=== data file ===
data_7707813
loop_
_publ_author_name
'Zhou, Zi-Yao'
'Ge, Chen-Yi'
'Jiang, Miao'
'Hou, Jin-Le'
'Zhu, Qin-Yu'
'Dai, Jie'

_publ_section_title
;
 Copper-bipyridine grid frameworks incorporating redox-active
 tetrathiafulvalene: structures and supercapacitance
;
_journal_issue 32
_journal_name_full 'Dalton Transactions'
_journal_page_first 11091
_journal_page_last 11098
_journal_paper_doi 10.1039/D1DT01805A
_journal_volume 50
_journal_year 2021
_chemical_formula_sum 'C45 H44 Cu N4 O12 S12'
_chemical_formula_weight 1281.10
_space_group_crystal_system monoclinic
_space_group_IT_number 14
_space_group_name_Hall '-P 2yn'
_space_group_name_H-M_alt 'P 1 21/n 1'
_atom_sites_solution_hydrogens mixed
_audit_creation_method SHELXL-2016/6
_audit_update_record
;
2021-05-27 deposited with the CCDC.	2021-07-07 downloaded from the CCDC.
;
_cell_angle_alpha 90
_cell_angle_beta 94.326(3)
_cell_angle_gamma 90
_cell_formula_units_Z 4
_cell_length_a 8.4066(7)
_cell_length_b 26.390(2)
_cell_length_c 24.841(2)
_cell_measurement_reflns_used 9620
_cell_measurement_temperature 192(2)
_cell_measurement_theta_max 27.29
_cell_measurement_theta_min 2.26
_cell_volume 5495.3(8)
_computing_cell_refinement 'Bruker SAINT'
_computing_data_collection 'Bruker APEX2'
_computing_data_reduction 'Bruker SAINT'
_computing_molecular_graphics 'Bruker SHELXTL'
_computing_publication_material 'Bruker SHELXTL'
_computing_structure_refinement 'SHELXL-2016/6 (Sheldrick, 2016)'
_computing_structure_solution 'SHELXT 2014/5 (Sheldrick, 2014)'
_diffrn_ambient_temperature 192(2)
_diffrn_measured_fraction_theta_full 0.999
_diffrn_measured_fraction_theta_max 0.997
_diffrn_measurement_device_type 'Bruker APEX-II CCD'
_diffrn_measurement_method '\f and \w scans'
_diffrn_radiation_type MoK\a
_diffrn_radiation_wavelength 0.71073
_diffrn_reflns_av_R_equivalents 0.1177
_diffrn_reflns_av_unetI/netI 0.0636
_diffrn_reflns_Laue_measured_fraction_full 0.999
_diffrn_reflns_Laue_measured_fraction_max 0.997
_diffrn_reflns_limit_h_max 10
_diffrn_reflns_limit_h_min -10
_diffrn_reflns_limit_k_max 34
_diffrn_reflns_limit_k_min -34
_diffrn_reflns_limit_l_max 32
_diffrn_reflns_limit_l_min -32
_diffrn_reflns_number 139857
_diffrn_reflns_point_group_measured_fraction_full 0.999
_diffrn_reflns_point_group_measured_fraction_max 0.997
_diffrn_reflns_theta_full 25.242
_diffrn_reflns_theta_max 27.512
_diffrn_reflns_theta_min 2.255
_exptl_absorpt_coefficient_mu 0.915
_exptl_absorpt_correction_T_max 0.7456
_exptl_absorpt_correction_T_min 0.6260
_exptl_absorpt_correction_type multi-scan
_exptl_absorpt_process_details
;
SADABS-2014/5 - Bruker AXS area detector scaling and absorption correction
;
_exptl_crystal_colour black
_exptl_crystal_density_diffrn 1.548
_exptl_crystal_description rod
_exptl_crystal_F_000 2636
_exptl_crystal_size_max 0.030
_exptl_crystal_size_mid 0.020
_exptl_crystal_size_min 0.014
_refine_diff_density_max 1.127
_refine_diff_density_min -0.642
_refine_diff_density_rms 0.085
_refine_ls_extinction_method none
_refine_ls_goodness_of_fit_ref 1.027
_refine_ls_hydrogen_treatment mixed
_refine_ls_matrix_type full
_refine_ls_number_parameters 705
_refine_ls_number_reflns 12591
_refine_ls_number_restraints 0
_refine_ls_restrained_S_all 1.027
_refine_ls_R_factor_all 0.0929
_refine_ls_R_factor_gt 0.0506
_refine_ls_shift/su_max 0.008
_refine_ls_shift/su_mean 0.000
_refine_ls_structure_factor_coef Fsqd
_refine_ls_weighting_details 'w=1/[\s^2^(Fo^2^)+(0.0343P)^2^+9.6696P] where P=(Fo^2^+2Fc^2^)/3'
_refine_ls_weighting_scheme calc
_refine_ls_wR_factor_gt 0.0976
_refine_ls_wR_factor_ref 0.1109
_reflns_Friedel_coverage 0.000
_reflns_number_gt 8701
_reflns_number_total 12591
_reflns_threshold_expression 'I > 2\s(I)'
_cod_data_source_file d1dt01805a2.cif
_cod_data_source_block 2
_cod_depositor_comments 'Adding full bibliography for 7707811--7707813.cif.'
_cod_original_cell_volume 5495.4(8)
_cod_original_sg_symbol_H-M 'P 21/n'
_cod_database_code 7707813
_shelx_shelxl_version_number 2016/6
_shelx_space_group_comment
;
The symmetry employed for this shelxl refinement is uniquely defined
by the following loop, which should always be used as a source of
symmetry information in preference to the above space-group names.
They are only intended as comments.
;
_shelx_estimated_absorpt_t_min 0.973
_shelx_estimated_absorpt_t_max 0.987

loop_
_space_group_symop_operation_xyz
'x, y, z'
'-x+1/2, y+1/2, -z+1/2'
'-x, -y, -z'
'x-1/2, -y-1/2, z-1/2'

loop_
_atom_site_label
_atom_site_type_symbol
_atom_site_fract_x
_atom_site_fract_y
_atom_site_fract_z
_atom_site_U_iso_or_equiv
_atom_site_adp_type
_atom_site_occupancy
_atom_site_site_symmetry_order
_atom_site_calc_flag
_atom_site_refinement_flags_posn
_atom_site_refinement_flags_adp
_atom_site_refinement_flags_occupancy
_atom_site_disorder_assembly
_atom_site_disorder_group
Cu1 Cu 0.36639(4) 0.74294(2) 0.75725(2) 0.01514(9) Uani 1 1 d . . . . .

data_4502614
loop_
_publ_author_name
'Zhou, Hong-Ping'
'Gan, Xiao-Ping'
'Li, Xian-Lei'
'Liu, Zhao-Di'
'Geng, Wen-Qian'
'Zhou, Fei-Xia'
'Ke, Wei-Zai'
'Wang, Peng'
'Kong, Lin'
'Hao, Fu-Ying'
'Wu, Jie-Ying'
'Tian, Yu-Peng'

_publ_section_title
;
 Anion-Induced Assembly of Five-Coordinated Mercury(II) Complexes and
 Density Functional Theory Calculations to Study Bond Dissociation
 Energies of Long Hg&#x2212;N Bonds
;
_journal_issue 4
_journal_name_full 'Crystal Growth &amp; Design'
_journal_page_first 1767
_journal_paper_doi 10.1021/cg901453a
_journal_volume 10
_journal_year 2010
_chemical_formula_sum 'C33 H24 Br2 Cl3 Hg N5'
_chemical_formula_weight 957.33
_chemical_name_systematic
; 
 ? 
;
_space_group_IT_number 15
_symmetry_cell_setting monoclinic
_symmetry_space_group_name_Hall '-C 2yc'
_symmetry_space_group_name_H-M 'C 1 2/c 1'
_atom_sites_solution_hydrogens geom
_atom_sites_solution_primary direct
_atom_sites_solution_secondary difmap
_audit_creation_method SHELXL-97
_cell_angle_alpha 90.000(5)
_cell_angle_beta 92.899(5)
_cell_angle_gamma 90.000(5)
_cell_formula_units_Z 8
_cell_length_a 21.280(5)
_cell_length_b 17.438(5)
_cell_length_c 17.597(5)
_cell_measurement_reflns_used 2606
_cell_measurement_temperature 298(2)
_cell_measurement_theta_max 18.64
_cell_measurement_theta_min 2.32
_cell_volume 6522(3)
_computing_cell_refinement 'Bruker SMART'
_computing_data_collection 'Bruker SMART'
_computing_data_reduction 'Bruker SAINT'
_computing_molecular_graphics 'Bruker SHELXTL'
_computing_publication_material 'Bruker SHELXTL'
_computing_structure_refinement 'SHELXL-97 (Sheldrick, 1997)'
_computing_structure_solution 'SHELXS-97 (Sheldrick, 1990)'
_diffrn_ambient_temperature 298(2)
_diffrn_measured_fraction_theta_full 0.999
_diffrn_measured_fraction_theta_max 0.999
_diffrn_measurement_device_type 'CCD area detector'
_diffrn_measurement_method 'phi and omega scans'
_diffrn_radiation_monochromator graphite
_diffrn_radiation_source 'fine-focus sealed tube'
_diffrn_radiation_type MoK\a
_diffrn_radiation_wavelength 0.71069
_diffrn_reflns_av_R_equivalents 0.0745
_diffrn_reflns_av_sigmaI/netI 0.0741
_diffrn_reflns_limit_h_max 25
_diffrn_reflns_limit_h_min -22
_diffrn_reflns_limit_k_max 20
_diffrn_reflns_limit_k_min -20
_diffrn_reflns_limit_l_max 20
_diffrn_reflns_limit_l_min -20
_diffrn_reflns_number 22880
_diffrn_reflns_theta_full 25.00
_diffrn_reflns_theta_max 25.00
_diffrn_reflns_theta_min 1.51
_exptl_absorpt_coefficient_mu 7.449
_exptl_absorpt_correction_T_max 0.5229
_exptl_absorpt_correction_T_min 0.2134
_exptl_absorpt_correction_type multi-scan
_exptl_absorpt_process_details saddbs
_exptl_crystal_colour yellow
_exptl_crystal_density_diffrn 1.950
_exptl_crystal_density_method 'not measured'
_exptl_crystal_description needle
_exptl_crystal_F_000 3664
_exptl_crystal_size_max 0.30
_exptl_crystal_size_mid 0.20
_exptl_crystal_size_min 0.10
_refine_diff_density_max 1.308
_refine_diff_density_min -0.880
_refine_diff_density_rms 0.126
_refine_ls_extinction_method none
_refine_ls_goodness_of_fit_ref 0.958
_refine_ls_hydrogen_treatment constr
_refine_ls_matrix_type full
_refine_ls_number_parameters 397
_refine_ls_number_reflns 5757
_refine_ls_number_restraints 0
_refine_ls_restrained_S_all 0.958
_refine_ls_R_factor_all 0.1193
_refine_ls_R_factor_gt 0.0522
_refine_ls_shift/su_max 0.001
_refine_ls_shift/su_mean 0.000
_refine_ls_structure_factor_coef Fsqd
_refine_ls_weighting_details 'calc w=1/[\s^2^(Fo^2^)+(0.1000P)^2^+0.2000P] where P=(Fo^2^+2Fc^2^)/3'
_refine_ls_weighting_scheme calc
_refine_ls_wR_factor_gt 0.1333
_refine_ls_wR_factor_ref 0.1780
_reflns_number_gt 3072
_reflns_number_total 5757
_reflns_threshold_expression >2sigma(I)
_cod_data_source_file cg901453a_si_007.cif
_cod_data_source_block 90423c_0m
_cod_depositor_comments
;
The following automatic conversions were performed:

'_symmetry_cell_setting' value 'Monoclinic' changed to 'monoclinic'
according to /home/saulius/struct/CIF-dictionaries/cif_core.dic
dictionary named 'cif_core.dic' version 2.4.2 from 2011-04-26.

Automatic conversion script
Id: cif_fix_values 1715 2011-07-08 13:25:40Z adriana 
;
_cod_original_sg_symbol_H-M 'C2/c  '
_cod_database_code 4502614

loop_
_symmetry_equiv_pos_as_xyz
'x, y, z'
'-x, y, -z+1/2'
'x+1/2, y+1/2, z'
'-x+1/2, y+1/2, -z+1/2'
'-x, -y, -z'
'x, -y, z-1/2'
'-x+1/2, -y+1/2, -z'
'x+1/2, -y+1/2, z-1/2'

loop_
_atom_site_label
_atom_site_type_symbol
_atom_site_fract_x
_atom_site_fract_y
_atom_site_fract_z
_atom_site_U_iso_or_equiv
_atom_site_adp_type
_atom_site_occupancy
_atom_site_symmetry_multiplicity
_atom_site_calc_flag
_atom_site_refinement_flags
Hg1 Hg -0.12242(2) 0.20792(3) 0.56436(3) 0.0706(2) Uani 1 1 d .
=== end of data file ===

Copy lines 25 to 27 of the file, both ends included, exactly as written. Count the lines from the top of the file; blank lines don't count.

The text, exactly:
_space_group_IT_number 14
_space_group_name_Hall '-P 2yn'
_space_group_name_H-M_alt 'P 1 21/n 1'